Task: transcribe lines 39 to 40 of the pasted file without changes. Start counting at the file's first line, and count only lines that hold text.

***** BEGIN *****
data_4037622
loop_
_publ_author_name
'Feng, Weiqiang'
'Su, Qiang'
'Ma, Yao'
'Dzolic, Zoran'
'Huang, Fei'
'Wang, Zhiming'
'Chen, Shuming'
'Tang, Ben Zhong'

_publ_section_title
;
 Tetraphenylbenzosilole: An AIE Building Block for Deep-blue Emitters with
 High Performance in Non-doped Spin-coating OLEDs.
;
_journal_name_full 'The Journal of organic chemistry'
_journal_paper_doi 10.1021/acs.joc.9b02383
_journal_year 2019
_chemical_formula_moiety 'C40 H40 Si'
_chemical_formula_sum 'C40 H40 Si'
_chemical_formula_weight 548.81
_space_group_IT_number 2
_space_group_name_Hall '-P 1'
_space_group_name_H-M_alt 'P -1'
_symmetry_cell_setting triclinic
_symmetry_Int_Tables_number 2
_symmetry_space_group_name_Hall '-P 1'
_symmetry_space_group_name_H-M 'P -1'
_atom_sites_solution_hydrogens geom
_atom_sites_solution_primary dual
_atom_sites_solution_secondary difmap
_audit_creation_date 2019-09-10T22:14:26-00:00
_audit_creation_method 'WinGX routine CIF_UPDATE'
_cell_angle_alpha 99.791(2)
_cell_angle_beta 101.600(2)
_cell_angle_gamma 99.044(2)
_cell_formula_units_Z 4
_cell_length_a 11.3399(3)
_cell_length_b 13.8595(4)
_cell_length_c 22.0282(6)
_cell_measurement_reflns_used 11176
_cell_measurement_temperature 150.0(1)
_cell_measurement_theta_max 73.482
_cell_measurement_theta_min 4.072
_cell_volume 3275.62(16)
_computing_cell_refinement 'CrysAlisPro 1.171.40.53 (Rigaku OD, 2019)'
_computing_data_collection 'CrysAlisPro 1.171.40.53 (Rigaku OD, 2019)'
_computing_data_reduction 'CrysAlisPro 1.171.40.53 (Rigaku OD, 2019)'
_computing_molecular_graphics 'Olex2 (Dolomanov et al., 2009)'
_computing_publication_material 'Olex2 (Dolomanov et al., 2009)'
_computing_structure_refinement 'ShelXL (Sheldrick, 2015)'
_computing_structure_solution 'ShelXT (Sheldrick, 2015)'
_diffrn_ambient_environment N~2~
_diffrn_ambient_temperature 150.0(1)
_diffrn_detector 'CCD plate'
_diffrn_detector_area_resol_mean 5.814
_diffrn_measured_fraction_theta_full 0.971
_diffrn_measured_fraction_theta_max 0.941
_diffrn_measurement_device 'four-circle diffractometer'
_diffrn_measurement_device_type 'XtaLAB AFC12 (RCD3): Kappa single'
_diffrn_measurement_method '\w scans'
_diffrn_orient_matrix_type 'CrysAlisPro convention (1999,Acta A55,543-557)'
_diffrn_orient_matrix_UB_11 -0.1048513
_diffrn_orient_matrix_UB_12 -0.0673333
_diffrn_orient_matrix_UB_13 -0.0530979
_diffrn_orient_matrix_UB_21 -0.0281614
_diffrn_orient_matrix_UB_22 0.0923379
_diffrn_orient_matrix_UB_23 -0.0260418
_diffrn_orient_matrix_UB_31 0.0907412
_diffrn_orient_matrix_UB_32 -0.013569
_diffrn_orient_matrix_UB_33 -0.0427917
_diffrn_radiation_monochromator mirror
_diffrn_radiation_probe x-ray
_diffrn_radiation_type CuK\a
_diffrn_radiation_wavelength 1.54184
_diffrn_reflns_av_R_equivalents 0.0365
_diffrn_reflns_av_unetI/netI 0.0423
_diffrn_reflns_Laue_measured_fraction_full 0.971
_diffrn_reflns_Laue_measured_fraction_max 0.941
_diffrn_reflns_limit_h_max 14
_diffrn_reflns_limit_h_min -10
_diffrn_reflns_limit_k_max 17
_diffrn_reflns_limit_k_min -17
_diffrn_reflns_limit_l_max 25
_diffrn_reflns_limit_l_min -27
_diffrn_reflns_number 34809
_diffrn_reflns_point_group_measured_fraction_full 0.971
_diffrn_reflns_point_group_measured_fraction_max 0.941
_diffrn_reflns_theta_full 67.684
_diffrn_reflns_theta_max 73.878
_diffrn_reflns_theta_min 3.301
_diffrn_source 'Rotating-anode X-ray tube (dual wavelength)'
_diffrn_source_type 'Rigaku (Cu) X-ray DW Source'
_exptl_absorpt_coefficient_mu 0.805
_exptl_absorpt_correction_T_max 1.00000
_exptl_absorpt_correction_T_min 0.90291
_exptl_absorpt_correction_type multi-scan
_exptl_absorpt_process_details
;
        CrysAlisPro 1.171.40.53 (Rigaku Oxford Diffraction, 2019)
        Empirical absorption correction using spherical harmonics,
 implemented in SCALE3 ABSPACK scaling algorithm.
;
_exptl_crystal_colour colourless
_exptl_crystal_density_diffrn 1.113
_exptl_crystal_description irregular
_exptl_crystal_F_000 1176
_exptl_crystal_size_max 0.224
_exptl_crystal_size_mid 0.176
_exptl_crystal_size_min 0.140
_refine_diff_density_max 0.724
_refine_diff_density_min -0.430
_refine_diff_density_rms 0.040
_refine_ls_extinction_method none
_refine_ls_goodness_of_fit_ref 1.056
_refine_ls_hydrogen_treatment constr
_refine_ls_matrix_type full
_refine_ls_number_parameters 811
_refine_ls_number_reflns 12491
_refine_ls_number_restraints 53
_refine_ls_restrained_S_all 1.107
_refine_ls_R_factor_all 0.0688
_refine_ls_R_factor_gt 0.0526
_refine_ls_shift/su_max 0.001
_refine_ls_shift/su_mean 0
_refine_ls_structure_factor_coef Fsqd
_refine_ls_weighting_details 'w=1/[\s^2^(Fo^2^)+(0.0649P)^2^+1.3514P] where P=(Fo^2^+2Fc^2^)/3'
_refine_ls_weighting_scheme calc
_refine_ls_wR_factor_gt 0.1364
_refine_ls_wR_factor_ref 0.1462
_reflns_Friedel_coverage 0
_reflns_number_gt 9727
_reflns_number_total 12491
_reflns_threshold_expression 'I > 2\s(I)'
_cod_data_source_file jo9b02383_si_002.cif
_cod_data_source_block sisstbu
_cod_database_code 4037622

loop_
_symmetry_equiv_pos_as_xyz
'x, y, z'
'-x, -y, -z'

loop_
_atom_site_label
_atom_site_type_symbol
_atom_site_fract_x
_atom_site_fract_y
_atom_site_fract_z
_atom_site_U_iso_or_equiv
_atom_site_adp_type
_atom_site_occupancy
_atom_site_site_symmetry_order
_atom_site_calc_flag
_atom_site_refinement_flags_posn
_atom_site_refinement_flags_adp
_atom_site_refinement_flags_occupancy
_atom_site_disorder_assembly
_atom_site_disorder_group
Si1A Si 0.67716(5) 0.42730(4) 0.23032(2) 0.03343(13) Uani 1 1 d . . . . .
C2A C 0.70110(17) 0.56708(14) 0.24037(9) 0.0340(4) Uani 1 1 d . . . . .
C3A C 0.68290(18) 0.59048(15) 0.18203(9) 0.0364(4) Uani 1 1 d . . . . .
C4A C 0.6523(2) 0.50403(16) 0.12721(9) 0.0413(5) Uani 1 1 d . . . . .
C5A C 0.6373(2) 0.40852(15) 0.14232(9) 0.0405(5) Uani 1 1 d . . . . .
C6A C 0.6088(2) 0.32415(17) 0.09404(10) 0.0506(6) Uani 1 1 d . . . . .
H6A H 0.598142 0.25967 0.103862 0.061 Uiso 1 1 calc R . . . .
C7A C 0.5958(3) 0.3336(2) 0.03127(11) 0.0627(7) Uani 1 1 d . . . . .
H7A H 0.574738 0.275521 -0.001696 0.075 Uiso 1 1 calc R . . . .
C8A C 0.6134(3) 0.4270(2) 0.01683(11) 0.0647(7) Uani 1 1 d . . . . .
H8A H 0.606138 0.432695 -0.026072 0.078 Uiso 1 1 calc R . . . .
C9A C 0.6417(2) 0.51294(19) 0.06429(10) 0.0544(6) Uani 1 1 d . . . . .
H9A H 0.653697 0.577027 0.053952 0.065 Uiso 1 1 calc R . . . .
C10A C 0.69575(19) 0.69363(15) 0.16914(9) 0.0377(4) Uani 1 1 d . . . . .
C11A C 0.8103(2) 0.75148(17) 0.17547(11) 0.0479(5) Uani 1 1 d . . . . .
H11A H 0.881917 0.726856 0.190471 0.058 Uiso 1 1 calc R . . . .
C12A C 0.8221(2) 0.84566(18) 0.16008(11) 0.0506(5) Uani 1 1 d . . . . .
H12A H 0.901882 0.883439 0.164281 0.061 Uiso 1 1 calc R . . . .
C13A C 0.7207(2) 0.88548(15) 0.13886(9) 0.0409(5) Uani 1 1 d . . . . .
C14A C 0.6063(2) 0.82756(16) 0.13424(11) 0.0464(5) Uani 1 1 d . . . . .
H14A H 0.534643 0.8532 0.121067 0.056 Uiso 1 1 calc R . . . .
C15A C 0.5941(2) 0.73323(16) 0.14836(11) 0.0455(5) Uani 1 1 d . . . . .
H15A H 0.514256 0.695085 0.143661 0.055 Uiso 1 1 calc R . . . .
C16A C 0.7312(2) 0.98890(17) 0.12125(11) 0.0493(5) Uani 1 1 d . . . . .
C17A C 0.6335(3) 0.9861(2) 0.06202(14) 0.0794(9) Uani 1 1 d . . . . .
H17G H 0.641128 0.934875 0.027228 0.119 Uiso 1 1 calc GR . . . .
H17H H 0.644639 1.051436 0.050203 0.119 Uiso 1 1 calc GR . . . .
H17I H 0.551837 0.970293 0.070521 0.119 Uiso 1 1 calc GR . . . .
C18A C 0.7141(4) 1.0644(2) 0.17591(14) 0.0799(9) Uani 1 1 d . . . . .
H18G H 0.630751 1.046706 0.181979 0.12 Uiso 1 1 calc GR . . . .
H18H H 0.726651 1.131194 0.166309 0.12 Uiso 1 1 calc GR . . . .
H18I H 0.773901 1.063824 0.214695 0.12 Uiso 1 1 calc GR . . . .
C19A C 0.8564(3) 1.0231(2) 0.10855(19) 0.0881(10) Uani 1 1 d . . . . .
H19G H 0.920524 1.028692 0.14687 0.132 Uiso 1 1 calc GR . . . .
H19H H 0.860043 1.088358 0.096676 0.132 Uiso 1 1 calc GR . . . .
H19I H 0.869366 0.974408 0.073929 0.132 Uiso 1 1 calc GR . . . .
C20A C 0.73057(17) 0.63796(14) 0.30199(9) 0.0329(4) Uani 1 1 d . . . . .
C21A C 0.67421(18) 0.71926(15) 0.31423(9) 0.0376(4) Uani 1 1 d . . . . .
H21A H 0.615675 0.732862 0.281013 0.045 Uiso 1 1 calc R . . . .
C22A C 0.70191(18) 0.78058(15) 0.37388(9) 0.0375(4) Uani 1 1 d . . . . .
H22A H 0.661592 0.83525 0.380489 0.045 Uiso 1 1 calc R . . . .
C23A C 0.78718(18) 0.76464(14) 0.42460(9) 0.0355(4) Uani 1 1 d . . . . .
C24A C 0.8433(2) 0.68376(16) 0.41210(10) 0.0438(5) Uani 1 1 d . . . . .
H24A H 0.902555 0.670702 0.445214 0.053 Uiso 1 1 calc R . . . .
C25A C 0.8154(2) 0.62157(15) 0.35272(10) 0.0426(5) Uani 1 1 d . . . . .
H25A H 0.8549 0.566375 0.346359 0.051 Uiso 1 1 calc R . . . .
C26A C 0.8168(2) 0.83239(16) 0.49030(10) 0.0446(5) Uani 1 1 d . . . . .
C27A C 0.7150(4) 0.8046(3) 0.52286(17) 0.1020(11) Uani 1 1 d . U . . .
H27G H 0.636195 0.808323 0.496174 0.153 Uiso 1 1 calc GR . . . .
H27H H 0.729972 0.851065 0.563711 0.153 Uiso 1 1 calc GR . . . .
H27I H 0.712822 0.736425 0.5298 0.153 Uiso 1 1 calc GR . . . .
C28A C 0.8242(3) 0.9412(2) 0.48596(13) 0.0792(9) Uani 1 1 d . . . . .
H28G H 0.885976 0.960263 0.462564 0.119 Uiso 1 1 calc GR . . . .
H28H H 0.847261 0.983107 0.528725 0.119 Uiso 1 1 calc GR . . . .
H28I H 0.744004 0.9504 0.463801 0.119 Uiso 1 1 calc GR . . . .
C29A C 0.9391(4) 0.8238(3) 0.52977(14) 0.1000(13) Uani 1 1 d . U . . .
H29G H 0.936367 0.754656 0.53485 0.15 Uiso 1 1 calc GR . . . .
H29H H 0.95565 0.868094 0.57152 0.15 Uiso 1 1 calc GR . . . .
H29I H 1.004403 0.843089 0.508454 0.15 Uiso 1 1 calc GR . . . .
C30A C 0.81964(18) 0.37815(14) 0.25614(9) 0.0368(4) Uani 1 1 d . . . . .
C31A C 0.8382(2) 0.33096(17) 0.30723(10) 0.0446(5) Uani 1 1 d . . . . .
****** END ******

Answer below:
_cell_length_a 11.3399(3)
_cell_length_b 13.8595(4)